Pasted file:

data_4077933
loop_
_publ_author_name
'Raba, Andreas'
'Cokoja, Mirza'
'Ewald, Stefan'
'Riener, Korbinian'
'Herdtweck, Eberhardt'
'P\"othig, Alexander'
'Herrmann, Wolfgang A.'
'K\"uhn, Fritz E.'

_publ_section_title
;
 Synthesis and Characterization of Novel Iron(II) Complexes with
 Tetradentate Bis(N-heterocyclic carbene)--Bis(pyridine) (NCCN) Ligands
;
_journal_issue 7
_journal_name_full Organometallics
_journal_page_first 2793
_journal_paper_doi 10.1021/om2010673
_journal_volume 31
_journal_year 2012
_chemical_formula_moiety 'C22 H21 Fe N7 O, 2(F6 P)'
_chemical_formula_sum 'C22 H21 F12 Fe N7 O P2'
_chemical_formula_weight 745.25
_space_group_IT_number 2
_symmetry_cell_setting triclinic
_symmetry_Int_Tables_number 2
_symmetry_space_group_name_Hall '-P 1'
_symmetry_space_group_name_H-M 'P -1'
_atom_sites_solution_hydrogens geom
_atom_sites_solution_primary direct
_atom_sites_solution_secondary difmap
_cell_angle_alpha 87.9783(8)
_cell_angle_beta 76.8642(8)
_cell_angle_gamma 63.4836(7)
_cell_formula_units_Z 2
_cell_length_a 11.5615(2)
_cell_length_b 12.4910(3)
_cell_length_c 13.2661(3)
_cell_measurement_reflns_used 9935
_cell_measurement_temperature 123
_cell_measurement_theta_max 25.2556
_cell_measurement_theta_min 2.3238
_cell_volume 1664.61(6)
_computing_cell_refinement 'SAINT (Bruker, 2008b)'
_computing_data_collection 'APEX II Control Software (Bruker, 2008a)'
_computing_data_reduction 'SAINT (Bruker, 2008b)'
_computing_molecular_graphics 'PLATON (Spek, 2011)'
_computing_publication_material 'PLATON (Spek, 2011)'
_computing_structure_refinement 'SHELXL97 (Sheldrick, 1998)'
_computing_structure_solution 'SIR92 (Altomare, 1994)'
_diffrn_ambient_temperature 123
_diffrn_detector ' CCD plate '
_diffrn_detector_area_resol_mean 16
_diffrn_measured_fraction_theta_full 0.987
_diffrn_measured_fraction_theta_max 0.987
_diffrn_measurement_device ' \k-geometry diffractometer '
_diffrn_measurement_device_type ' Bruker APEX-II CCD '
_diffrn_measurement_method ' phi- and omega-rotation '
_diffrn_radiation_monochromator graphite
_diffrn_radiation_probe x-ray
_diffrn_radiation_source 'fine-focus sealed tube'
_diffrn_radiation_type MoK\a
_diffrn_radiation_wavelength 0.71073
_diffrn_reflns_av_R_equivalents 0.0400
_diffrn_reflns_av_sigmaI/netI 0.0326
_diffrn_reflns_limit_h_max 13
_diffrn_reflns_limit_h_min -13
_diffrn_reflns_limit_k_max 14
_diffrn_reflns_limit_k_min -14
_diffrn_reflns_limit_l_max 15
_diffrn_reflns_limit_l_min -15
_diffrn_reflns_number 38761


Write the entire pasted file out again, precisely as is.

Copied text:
data_4077933
loop_
_publ_author_name
'Raba, Andreas'
'Cokoja, Mirza'
'Ewald, Stefan'
'Riener, Korbinian'
'Herdtweck, Eberhardt'
'P\"othig, Alexander'
'Herrmann, Wolfgang A.'
'K\"uhn, Fritz E.'

_publ_section_title
;
 Synthesis and Characterization of Novel Iron(II) Complexes with
 Tetradentate Bis(N-heterocyclic carbene)--Bis(pyridine) (NCCN) Ligands
;
_journal_issue 7
_journal_name_full Organometallics
_journal_page_first 2793
_journal_paper_doi 10.1021/om2010673
_journal_volume 31
_journal_year 2012
_chemical_formula_moiety 'C22 H21 Fe N7 O, 2(F6 P)'
_chemical_formula_sum 'C22 H21 F12 Fe N7 O P2'
_chemical_formula_weight 745.25
_space_group_IT_number 2
_symmetry_cell_setting triclinic
_symmetry_Int_Tables_number 2
_symmetry_space_group_name_Hall '-P 1'
_symmetry_space_group_name_H-M 'P -1'
_atom_sites_solution_hydrogens geom
_atom_sites_solution_primary direct
_atom_sites_solution_secondary difmap
_cell_angle_alpha 87.9783(8)
_cell_angle_beta 76.8642(8)
_cell_angle_gamma 63.4836(7)
_cell_formula_units_Z 2
_cell_length_a 11.5615(2)
_cell_length_b 12.4910(3)
_cell_length_c 13.2661(3)
_cell_measurement_reflns_used 9935
_cell_measurement_temperature 123
_cell_measurement_theta_max 25.2556
_cell_measurement_theta_min 2.3238
_cell_volume 1664.61(6)
_computing_cell_refinement 'SAINT (Bruker, 2008b)'
_computing_data_collection 'APEX II Control Software (Bruker, 2008a)'
_computing_data_reduction 'SAINT (Bruker, 2008b)'
_computing_molecular_graphics 'PLATON (Spek, 2011)'
_computing_publication_material 'PLATON (Spek, 2011)'
_computing_structure_refinement 'SHELXL97 (Sheldrick, 1998)'
_computing_structure_solution 'SIR92 (Altomare, 1994)'
_diffrn_ambient_temperature 123
_diffrn_detector ' CCD plate '
_diffrn_detector_area_resol_mean 16
_diffrn_measured_fraction_theta_full 0.987
_diffrn_measured_fraction_theta_max 0.987
_diffrn_measurement_device ' \k-geometry diffractometer '
_diffrn_measurement_device_type ' Bruker APEX-II CCD '
_diffrn_measurement_method ' phi- and omega-rotation '
_diffrn_radiation_monochromator graphite
_diffrn_radiation_probe x-ray
_diffrn_radiation_source 'fine-focus sealed tube'
_diffrn_radiation_type MoK\a
_diffrn_radiation_wavelength 0.71073
_diffrn_reflns_av_R_equivalents 0.0400
_diffrn_reflns_av_sigmaI/netI 0.0326
_diffrn_reflns_limit_h_max 13
_diffrn_reflns_limit_h_min -13
_diffrn_reflns_limit_k_max 14
_diffrn_reflns_limit_k_min -14
_diffrn_reflns_limit_l_max 15
_diffrn_reflns_limit_l_min -15
_diffrn_reflns_number 38761